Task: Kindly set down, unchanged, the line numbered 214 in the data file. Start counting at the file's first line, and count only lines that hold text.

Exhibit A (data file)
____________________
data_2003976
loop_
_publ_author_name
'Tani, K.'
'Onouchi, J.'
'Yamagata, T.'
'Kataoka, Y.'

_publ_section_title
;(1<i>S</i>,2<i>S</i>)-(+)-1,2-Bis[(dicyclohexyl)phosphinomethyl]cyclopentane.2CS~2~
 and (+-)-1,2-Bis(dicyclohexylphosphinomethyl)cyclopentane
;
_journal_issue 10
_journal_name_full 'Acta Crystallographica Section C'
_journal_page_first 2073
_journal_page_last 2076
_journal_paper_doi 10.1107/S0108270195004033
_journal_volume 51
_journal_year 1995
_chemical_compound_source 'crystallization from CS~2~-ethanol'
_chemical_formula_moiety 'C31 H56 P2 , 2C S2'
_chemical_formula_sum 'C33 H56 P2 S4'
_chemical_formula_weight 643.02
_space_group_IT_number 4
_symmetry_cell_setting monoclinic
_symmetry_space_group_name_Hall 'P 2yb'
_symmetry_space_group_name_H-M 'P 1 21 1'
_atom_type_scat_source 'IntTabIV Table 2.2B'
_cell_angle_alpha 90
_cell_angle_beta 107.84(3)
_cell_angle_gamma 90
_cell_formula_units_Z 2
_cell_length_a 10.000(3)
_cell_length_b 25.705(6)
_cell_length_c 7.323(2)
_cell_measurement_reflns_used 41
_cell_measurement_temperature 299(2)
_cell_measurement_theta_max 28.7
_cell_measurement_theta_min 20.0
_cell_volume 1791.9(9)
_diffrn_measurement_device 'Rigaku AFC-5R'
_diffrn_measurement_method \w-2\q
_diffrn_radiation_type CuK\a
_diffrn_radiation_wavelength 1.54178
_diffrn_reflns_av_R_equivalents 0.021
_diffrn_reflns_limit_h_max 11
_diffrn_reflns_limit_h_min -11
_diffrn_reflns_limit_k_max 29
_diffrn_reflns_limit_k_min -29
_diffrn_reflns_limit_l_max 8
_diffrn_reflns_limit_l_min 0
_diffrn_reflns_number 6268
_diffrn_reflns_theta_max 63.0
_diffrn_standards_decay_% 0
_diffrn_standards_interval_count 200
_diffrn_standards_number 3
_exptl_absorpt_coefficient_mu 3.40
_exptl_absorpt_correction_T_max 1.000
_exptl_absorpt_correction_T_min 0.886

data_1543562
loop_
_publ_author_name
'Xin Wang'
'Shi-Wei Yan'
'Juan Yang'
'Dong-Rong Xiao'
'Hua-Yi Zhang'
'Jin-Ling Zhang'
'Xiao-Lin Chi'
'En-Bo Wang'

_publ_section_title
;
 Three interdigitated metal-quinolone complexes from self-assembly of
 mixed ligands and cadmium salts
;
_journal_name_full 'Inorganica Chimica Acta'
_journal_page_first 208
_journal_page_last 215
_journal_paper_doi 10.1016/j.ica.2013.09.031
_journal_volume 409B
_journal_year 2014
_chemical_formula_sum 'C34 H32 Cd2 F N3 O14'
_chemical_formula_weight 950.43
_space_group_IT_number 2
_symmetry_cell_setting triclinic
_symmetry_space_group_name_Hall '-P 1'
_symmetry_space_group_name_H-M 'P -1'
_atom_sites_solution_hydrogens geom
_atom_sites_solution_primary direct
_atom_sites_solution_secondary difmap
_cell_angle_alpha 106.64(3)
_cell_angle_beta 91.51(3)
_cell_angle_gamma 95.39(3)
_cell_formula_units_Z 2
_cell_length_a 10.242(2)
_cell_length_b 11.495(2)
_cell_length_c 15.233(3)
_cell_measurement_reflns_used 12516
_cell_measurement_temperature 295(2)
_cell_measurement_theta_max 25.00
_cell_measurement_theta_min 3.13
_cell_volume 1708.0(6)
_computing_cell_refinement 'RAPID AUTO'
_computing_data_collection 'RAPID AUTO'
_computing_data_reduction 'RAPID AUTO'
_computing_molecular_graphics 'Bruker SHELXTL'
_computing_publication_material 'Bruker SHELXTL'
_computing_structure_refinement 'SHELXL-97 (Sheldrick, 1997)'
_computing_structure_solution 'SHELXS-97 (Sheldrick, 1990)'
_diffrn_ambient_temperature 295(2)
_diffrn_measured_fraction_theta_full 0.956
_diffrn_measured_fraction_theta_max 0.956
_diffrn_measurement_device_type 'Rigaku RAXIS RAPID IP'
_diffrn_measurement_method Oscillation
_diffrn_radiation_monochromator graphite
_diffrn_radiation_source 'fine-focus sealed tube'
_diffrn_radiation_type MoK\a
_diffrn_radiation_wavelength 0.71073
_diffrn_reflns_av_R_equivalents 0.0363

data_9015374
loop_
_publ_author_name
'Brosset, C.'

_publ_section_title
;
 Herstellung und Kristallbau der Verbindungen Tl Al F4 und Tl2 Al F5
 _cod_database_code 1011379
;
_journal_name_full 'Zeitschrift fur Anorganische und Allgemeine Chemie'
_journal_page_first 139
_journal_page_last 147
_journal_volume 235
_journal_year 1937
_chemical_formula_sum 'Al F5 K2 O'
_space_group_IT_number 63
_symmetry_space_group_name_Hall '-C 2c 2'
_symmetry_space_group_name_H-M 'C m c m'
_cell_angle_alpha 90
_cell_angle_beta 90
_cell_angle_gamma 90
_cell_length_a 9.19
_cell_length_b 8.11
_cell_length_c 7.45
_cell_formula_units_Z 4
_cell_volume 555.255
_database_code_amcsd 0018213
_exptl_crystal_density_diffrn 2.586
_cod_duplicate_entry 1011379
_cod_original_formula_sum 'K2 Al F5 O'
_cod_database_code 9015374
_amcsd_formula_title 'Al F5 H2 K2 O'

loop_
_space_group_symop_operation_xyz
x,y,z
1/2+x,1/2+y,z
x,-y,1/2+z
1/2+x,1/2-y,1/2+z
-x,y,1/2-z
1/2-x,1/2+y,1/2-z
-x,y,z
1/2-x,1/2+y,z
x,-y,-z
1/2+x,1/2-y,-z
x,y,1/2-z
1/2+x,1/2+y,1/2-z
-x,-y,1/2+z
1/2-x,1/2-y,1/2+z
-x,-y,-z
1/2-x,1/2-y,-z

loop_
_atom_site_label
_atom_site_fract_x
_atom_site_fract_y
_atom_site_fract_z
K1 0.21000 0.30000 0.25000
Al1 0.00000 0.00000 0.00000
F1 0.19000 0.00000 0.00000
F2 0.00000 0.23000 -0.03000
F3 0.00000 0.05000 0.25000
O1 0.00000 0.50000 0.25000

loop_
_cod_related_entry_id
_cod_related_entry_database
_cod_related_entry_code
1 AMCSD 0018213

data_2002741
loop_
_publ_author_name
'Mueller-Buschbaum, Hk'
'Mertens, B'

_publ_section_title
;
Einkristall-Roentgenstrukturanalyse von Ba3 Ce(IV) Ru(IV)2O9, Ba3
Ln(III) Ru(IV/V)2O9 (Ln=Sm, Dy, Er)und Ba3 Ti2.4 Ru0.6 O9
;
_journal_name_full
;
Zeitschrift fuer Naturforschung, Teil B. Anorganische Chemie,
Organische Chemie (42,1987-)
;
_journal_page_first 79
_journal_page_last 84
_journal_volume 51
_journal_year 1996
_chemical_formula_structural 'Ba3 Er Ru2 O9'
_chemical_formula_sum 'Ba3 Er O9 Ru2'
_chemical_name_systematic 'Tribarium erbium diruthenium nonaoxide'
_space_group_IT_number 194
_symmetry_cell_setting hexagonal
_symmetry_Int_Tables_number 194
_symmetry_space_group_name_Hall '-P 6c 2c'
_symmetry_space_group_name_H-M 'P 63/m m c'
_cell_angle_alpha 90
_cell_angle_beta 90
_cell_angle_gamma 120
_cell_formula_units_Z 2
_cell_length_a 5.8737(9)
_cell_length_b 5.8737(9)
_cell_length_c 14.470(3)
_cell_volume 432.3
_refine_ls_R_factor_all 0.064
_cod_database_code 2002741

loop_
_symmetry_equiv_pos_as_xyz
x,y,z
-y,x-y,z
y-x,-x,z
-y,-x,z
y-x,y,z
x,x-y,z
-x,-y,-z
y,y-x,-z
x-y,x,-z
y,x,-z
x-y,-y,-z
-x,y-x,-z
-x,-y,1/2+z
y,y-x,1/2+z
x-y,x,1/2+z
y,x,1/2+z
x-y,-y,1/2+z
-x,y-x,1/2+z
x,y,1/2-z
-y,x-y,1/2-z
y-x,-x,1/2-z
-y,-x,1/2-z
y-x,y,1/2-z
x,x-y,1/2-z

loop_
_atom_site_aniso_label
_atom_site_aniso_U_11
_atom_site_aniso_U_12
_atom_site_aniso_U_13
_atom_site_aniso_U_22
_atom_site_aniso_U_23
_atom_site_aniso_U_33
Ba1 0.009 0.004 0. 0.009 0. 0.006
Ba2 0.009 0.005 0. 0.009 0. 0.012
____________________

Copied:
_cell_angle_gamma 120